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 Post subject: Brown v Roberts 1965
PostPosted: Wed Apr 18, 2012 9:56 am 
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Brown v Roberts 1965
Reported: [1965] 1 Q.B. 1; [1963] 3 W.L.R. 75, QBD
Year: 1965
Court: Queen's Bench Division


This judgement involves claims against two different defendants both arising from the same traffic accident. The Claimant, a pedestrian, was struck and injured by a van door negligently opened by the passenger of the van. The owner and driver of the van, the Second Defendant, was insured against liability to third parties arising out of the use of the vehicle by himself or by any other persons driving it with his permission. He was not insured against the third party liability of passenger.

The Claimant brings a claim against the First Defendant for failing to take due and proper care for pedestrians on the pavement. In addition she brings a case against the Second Defendant on two grounds. Firstly, for failing to prevent the First Defendant from acting carelessly in opening the door and secondly for breach of statutory duty under section 35(1)(a) of the Road Traffic Act 1930 by failing to insure the vehicle against the third party liability of any person permitted to use the vehicle.

The case focussing on what amounts to “use of a vehicle” for the purposes of section 35 (1) of the Road Traffic Act 1930.


Justice Megan said that the claim against the First Defendant was relatively straightforward. The court was satisfied that the evidence presented by the plaintiff was sufficient to prove that the First Defendant opened the door without taking due and proper care for pedestrians on the pavement. As a result of that negligence the plaintiff was struck by the door, knocked down and sustained her injuries. There was no negligence on the part of the plaintiff.

The claim against the Second Defendant was more complex. The First ground, failing to prevent the First Defendant from acting carelessly in opening the door failed due to lack of evidence. There was no evidence showing that the Second Defendant knew, or should have known that his passenger was going to act this way. Even if he had known, he had no opportunity to stop his passenger flinging open the door as it happened instantaneously.

The Second ground raised more difficult questions, solely of law. The plaintiff argues that the “commercial vehicle insurance policy” did not give cover in respect of the legal liability of any passenger carried in the van, for bodily injury to any third party caused by the negligence of the passenger while mounting in or travelling in or getting out of the van so therefore the Second Defendant breached the statutory duty under section 35 (1).

Under section 35 (1) of the Road Traffic Act 1930;

“It shall not be lawful for any person to use, or to cause or permit any other person to use, a motor vehicle on a road unless there is in force in relation to the user of the vehicle by that person or that other person, as may be, such a policy of insurance or such a security in respect of third party risks”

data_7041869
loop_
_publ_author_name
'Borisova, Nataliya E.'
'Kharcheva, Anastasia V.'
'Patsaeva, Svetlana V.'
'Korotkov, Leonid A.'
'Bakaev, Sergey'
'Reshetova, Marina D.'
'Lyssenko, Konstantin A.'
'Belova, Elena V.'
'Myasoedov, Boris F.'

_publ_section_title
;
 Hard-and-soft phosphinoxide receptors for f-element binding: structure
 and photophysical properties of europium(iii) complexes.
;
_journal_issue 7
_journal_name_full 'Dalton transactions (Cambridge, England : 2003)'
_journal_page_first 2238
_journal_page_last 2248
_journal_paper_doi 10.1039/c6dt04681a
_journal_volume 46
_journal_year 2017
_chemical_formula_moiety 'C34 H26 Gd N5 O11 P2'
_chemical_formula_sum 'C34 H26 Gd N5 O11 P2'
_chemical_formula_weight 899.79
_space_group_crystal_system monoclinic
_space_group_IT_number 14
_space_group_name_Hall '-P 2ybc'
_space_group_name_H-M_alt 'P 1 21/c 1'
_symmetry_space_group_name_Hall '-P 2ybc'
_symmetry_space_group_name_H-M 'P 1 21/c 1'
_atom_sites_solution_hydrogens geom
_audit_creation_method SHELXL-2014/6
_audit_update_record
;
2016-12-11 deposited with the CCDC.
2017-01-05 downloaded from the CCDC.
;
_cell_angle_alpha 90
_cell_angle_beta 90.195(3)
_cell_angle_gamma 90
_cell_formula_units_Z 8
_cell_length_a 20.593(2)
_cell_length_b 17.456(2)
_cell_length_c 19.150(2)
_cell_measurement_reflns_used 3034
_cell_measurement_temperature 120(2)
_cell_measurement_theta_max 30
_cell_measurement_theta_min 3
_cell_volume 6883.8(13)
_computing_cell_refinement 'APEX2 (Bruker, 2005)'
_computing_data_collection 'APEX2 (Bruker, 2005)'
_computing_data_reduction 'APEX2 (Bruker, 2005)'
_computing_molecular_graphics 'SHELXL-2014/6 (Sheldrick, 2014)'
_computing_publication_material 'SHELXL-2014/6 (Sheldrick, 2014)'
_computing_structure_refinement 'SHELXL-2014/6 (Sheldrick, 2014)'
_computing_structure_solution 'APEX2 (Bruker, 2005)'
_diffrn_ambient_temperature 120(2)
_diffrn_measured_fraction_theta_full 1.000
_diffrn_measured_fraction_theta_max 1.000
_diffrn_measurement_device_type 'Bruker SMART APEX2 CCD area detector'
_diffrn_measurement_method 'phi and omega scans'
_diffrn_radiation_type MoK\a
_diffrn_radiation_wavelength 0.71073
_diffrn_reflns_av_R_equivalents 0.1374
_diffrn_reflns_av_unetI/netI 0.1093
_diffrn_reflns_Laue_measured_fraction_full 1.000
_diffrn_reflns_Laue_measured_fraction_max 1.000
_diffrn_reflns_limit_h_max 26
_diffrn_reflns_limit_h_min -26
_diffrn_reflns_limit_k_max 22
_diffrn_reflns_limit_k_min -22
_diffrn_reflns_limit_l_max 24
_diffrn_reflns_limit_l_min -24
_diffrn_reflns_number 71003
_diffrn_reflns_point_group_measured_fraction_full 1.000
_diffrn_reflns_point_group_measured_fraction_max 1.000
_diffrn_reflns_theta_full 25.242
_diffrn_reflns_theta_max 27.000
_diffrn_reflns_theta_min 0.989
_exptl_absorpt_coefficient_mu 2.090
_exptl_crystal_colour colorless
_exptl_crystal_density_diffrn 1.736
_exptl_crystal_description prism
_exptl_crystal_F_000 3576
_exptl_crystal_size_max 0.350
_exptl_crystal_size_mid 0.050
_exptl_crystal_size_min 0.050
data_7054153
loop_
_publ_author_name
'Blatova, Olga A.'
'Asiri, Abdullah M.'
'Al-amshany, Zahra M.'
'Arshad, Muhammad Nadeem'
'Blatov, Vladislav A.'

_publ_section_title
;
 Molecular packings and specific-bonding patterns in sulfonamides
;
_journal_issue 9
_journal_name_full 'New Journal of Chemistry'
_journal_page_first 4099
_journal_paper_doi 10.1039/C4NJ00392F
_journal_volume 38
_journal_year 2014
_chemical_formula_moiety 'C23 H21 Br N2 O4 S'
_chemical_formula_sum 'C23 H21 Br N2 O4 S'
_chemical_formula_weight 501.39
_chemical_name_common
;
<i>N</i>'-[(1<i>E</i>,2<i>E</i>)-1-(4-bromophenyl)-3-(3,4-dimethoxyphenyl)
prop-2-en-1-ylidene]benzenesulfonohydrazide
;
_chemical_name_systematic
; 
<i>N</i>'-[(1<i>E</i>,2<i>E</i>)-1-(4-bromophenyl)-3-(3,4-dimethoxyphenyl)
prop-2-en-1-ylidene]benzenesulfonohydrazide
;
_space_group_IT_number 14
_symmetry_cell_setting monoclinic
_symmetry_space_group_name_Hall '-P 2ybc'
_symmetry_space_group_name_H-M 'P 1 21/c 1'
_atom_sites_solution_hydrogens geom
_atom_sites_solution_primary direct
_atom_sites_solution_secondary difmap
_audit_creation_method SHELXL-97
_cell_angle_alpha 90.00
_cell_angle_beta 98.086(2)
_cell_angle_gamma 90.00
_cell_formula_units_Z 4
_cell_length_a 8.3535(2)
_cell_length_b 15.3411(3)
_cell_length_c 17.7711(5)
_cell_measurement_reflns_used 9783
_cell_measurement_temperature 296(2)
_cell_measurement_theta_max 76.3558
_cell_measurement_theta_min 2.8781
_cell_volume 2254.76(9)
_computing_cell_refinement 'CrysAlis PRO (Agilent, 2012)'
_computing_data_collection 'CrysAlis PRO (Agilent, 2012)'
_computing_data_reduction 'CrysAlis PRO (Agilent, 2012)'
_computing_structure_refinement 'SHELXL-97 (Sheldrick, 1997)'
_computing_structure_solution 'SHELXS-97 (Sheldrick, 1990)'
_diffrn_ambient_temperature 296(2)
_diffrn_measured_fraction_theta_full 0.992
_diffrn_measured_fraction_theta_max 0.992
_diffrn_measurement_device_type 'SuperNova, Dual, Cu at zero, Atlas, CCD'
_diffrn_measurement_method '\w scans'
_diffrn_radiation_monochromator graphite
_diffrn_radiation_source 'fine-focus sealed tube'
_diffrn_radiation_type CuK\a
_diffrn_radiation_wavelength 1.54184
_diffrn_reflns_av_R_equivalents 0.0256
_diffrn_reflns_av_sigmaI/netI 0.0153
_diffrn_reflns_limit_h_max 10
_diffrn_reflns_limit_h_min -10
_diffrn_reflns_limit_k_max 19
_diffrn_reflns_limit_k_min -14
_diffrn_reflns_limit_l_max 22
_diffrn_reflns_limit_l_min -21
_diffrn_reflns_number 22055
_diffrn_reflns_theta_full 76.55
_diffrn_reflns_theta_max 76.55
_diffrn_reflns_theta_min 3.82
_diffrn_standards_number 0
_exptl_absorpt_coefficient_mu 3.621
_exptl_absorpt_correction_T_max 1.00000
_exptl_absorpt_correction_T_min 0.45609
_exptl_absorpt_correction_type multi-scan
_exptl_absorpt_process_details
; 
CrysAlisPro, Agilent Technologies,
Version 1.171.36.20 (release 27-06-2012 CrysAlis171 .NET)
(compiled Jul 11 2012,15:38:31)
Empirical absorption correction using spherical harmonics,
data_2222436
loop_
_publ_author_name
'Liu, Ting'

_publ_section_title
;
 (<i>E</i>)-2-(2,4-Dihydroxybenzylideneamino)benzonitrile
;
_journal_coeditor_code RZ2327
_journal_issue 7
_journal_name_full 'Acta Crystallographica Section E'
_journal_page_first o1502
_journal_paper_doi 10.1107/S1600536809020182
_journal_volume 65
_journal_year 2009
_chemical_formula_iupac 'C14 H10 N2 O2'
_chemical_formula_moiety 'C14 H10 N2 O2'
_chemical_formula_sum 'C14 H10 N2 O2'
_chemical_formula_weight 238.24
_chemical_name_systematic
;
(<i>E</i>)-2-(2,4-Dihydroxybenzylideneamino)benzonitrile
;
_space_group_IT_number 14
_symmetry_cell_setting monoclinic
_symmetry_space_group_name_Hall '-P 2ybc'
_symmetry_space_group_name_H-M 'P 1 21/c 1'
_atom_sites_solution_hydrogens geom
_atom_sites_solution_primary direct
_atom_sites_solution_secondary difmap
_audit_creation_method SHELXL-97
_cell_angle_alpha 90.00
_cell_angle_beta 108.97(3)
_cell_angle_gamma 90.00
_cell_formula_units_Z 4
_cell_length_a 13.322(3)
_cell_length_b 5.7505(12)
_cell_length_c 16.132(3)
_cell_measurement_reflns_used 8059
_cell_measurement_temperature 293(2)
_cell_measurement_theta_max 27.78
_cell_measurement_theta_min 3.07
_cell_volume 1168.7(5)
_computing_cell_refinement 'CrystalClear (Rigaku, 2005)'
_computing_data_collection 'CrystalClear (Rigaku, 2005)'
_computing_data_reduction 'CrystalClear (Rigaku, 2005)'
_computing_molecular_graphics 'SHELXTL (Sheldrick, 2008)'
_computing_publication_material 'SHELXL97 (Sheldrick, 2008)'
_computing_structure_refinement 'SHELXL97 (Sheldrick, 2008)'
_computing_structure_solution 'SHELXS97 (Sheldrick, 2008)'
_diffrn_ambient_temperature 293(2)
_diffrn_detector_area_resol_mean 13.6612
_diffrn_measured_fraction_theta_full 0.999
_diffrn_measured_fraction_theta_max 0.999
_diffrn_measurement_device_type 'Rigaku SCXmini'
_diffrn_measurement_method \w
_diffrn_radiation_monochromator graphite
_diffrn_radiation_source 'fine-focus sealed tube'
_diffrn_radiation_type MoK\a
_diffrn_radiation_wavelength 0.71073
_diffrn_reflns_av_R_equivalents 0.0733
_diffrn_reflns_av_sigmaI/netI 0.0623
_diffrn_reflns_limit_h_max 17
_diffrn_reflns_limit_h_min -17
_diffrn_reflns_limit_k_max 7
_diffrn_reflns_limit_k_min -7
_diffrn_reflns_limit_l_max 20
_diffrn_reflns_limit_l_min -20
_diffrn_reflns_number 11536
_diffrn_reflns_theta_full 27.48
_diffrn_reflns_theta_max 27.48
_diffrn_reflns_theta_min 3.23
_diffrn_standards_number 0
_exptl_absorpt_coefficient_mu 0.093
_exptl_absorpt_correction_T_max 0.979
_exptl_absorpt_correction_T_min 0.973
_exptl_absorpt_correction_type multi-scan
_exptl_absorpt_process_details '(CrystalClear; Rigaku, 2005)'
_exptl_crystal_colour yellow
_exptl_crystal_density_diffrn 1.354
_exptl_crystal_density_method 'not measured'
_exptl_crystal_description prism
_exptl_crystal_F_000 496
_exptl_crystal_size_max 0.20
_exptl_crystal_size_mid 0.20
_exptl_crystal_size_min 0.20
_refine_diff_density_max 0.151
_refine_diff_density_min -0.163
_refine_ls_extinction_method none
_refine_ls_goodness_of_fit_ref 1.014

Counsel for the plaintiff submitted that the First Defendant was at the time of the accident using the Second Defendant’s van with his permission. She was using it because she was a passenger in it, using it on the road as a means of transport.

He referred to the judgement of Lord Parker CJ Elliot v Grey [1959] 3 All ER, a case which the Divisional Court decided, in criminal proceedings, that the owner of a motor vehicle was “using” that motor vehicle on the road, although the motor vehicle in question had broken down and was left in the road outside the owner’s house. In his judgement at p 736; Lord Parker indicates that the word “use” is equivalent to “have the use of”, or, perhaps to “have the advantage of a vehicle as a means of transport”.

This suggests that there may be more than one person who is “using” at any given time, and the element of driving the vehicle is not an essential of “using”. He suggests there is no reason why “using” should be given any narrow, or artificial, meaning in s35 (1).

Counsel for the Second Defendant, on the other hand, submitted that the proposition was a startling one. It would mean, he said, that very many people, probably millions, since 1930 have been committing a criminal offence every time they have entered a “bus or a taxi-cab, unless it should turn out that there was in force an insurance policy covering the possible liability of passengers to third parties for negligence while the passengers as travelling in, or getting into or out of the “bus or taxi cab”. In addition he submitted that the meaning of use in section 35(1) must necessarily be narrower than the plaintiff contends and for the purposes of “use of a vehicle on the road” there must be at least an element on the part of the user, of controlling, managing or operating the vehicle, as a vehicle.

Justice Megan concluded that a person does not “use a motor vehicle on the road” for the purpose of section 35 (1) of the 1930 Act unless there was a sufficient element of controlling, managing or operating the vehicle. This did not extend to a person who was merely a passenger and who had, as a passenger, control of a door as he entered or alighted (see p 269, letter d, post). Accordingly no breach of statutory duty was established against the Second Defendant.

He went on to state that it is inconceivable that Parliament intended that one who was a passenger in, say, a public service vehicle should be regarded as “using that vehicle on a road”, so that he would be guilty of a criminal offence if the vehicle were not properly constructed.

Think of how stupid the average person is, and realize half of them are stupider than that.
George Carlin

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